book is adopted, the teacher has the freedom to use his/her creativity and experience
however they see fit in order to develop materials to accomplish the goal of the course.
During my two years spent teaching these classes, I learned that most
students regularly watch American and/or British films and TV series, both as a tool
for learning and also for pleasure. Thus, it seemed appropriate to develop materials
that make use of videos in order to motivate learners in class. Exposure to videos
would also provide a break from students’ previous limited experience of working
mostly with written texts. Many of the other benefits of using films and TV series
in language learning will be discussed later. In short, by taking into consideration
(a) the overall goal of the Conversation Course, (b) the students’ needs and wants, and
(c) their enjoyment of films and TV series, the use of videos for learning purposes
would be appropriate.
This article has been divided into five chapters. Chapter 2 presents an overview
of theories related to the teaching of speaking. The main advantages of using films in
language teaching will be investigated in Chapter 3, as well as some principles with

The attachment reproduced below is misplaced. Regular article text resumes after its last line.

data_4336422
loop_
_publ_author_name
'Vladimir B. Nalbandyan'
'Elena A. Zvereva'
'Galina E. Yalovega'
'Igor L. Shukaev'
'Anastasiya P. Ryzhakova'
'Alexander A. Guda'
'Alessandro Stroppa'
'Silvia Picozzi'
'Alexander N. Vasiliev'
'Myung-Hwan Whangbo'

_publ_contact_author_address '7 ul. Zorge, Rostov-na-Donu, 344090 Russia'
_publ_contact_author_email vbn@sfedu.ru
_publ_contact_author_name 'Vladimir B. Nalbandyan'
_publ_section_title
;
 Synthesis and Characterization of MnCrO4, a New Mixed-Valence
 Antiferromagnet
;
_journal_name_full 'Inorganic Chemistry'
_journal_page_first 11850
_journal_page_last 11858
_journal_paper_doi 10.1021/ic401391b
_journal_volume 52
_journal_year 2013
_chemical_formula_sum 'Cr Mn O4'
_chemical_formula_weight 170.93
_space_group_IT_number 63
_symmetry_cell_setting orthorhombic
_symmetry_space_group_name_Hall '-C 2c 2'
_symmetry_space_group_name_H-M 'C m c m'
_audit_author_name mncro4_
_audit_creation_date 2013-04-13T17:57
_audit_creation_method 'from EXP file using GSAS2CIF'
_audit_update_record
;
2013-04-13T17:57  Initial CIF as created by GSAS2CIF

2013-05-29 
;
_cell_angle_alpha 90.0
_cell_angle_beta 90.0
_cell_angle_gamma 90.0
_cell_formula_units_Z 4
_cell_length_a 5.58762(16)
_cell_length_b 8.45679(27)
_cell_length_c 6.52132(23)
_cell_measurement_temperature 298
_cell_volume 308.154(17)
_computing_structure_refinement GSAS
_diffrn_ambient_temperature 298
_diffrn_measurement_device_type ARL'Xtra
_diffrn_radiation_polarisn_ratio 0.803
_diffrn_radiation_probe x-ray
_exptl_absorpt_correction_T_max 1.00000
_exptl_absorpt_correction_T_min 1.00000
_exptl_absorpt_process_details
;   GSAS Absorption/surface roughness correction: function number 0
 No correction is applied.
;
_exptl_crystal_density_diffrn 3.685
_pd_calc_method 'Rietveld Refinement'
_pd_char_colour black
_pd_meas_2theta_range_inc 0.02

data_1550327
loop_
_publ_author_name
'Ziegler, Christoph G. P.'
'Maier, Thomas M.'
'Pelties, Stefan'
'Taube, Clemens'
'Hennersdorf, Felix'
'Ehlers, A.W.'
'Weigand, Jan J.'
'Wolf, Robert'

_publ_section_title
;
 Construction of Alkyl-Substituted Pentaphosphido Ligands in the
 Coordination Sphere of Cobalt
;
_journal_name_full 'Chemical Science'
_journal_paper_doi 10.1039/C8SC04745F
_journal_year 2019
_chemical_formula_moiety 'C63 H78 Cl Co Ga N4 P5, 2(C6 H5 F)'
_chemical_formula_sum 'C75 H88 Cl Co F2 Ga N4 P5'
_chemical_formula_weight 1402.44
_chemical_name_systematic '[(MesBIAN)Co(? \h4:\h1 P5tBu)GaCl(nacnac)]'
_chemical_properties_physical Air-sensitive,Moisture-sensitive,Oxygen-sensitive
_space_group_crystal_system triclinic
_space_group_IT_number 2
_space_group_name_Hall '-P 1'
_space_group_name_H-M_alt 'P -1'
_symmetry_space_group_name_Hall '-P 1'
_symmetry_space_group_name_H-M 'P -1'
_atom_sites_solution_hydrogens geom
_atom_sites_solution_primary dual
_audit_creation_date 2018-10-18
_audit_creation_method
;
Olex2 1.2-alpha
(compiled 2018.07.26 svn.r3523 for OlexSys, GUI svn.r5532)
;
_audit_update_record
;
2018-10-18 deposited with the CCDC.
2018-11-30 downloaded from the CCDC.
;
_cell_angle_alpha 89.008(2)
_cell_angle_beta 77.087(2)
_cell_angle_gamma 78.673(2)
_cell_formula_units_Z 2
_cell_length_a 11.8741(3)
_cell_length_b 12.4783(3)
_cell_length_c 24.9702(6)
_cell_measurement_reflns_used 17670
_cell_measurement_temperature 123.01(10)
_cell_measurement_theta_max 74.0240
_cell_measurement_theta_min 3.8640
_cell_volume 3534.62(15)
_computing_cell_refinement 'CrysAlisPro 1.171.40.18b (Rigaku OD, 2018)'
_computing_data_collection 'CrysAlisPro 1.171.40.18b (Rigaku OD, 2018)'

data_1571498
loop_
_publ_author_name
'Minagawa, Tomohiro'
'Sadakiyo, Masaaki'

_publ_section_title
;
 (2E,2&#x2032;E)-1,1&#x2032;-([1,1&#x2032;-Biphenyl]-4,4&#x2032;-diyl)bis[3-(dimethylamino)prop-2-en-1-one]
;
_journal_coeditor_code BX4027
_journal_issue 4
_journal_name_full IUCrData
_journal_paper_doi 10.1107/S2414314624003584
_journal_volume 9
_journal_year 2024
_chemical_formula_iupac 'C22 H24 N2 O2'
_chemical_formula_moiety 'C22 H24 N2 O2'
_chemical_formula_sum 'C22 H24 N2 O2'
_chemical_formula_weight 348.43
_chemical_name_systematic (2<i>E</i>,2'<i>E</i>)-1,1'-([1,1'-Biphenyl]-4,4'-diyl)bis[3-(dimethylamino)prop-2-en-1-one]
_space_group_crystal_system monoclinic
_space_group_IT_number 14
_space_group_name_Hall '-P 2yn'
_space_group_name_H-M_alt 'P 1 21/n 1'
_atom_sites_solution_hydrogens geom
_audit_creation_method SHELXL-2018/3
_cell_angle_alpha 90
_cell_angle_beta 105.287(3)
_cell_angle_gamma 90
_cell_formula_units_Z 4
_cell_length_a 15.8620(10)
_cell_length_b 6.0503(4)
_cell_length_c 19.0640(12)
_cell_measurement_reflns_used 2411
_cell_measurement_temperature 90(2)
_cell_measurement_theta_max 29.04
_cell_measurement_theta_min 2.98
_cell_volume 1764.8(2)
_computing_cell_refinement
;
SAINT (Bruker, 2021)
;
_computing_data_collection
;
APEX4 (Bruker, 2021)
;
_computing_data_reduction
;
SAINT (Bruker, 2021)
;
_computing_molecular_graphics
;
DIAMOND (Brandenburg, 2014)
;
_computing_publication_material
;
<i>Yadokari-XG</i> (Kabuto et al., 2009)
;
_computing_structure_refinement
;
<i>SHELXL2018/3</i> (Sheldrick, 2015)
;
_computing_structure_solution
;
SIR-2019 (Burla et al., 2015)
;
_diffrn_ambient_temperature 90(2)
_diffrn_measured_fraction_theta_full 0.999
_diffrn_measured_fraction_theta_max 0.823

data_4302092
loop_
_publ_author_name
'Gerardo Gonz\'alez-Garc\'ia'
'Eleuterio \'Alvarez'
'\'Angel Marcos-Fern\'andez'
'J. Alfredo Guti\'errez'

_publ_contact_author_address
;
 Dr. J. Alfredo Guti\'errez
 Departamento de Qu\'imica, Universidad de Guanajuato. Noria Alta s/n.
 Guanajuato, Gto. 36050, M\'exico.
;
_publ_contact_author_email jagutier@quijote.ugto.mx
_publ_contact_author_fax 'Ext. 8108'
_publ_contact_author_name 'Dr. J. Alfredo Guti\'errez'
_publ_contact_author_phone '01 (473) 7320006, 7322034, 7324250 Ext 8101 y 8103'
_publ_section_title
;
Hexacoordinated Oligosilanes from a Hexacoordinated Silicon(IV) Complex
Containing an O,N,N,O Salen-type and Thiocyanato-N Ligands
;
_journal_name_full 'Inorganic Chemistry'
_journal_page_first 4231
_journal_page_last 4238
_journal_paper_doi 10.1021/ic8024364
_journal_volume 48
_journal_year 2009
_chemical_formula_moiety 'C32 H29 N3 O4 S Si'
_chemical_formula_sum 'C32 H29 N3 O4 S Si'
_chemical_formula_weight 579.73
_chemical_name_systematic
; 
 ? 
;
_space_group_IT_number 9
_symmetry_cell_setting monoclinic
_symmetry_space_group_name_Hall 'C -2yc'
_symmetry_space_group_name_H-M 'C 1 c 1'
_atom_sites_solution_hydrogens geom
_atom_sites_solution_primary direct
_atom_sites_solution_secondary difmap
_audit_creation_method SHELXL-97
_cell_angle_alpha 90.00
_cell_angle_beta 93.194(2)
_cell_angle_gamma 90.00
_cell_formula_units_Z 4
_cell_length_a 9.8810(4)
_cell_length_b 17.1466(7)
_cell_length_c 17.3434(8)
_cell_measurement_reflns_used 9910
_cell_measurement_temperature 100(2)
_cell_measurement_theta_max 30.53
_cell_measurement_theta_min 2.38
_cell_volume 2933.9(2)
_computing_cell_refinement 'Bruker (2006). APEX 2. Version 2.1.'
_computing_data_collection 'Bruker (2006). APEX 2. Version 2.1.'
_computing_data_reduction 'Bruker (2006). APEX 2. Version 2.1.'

regard to language acquisition, materials development, and the text-driven approach.
Techniques for using films are discussed in Chapter 4. Finally, Chapter 5 provides a
conclusion with a brief summary of the study and some final considerations.
Even though the primary objective of this article is to advocate for the use
of films for language learning, the main goal of the Conversation Course is to provide
students with opportunities to practice their speaking skills. Thus, this section
will present a discussion of learning theories related to speaking, including (a)
dichotomies such as knowledge and skill, motor-perceptive and interaction skills,
and cognitive and affective processes, (b) the importance of interaction and output,
(c) the role of speech acts, and, finally, (d) some practical implications related to
the design of activities that focus on speech production.
First, a distinction can be made between speaking divided into knowledge and
skill (BYGATE, 1987). The latter is defined by Bygate as the ability to produce
and adapt utterances according to the circumstances, whereas the former is the
abstract notion of how to compose perfect sentences, i.e., what the student knows
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about the structure of a language, including, for example, grammar, vocabulary,
and pronunciation. However, spoken discourse, as argued by Hughes (2010), is
not a neat combination of grammatically accurate sentences, as is usually the case
in formal writing. Therefore, speaking as a skill should have greater focus on the
teaching material, in order to give students the necessary practice to learn how to
use the target language.
Bygate (1987) divides speaking into two skills: motor-perceptive skills and
interaction skills. Motor-perceptive skills involve identifying and producing the
sounds and structures of the language in the correct order. This skill is commonly
practiced in the audiolingual approach, which is influenced by a behaviorist notion